Research has shown that the most efficient way to strike the driver is to impact the ball from the inside and with an upward/ascending direction (the clubhead must travelling away from the ground).  This encourages a higher trajectory, reduces spin and leads to more roll once the ball comes back to earth. Ever heard of high launch, low spin? How can you incorporate these two important keys into your tee shots?

Let's start at address:  In order to move your swing plane to facilitate an in-to-out path drop your back foot and shoulder inside the target line - basically set up with a slightly closed stance

Face On Set Up

 Tee the ball high and make sure it is not too far back in your stance.  You should have a sense that you are behind the ball and are preparing to "swing uphill" as you get set.

 In the swing you will need to feel that you are staying behind the ball with your upper body as you aggressively drive the hips and weight over onto the front foot.  This is where the "uphill" sense comes from - as the hips drive the head stays back you create the body motion that allows for the clubhead to move up into the hit. I like to refer to this as body curve.

Believe it or not when you hit 5 degrees from the inside, coupled with 5 degrees up on the ball the clubhead is travelling straight at the target at impact (assuming you aligned correctly of course)!  A fantastic recipe for long and efficient tee shots.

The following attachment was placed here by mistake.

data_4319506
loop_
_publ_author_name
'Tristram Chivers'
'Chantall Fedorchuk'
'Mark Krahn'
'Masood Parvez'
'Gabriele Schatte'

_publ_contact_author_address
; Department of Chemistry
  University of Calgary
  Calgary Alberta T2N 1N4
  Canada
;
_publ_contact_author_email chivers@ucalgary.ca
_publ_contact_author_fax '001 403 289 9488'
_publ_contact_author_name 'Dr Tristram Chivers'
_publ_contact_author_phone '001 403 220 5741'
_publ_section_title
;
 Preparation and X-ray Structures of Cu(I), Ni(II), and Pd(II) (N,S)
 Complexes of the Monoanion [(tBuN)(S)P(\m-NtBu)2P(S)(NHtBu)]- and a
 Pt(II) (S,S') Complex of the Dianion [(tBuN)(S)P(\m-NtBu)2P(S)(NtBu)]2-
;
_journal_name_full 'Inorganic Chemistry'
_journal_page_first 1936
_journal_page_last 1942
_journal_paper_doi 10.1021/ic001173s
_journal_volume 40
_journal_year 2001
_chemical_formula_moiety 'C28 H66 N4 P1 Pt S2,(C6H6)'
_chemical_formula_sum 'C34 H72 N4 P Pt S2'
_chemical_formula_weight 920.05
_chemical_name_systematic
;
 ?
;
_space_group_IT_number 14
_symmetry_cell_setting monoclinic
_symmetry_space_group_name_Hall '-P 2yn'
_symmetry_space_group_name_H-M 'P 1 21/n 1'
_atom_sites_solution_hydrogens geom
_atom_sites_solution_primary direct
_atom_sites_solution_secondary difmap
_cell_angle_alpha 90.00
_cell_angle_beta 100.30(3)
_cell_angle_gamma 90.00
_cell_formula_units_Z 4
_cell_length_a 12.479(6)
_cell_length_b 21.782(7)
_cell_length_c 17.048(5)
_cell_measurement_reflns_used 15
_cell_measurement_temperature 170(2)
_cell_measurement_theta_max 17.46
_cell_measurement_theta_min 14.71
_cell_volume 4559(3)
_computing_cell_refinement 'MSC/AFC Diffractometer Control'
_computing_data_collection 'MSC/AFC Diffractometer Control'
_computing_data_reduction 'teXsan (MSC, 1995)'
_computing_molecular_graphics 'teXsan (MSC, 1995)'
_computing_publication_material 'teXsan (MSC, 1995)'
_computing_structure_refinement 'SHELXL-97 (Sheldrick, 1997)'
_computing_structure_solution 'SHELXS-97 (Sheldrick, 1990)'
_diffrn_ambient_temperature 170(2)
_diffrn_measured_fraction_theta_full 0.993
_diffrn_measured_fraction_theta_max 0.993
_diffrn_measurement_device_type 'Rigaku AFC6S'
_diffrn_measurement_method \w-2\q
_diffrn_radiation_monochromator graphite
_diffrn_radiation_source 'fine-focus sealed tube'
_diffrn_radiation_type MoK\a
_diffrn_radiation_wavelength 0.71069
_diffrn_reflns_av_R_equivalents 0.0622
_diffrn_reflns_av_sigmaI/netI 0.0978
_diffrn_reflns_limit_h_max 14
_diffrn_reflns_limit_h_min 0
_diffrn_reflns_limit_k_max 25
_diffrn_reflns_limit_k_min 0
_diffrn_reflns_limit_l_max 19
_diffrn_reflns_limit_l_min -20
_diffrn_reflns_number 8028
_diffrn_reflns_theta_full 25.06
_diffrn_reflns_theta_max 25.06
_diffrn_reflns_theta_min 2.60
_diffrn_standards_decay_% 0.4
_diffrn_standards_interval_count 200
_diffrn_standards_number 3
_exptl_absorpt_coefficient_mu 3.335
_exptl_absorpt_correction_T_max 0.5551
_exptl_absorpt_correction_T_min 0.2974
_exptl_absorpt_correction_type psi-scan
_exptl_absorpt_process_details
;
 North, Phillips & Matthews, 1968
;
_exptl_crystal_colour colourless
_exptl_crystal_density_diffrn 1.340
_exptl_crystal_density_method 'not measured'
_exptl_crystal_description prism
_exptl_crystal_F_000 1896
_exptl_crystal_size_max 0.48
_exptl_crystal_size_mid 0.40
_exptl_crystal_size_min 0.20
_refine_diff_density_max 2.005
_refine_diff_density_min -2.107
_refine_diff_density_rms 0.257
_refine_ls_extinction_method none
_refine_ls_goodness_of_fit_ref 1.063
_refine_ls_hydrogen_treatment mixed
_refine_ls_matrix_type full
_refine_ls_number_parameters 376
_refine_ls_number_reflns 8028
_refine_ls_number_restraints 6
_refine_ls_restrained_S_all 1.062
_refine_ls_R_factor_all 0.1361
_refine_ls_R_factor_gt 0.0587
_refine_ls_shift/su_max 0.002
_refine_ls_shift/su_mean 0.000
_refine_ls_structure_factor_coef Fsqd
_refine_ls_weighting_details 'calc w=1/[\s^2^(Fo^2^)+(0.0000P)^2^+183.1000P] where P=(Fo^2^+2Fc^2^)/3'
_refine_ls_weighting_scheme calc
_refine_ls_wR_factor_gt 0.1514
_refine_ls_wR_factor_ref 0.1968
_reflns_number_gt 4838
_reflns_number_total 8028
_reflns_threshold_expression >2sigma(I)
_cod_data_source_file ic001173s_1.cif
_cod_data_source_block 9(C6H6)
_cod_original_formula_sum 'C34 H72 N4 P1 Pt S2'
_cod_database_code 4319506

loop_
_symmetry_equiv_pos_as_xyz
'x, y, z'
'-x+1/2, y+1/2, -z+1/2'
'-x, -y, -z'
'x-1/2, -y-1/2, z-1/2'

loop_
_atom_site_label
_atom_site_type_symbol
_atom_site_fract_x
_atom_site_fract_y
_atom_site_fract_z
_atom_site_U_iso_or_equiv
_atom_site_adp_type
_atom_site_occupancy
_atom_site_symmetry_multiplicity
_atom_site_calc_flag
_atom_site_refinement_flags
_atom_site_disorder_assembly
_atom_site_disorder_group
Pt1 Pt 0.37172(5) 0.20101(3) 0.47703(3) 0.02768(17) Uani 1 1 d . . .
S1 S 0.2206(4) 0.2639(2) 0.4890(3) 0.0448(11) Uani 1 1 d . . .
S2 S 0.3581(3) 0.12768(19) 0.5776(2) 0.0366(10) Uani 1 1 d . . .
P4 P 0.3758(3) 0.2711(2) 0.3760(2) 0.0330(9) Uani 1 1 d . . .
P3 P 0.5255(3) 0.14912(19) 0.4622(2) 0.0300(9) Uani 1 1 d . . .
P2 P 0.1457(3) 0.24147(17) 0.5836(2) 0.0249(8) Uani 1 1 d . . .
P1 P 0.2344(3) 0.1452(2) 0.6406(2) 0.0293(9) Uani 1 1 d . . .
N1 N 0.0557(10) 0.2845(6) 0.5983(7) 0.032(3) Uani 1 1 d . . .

If you cannot seem to get the sense or feel for hitting up on the ball it could well be that your are working your body incorrectly through impact.  It is very common for golfers with tight hips or general flexibility problems to overuse the upper body and try to muscle the hit with their arms.  This will always result in a downward, spinny strike on the ball.  You may also need to consult with a golf specific fitness trainer to help you become more physically able to get your body into the correct position.

Remember - this can be overdone! We are only looking for the clubhead to be moving a few degrees from the inside and a few degrees up so take it easy and go slowly.  I have had startling results this summer just by getting golfers to execute these two simple keys with the driver.  One golfer actually gained over 50 yards! I'm sure we could all benefit from a few extra yards....not to mention 50!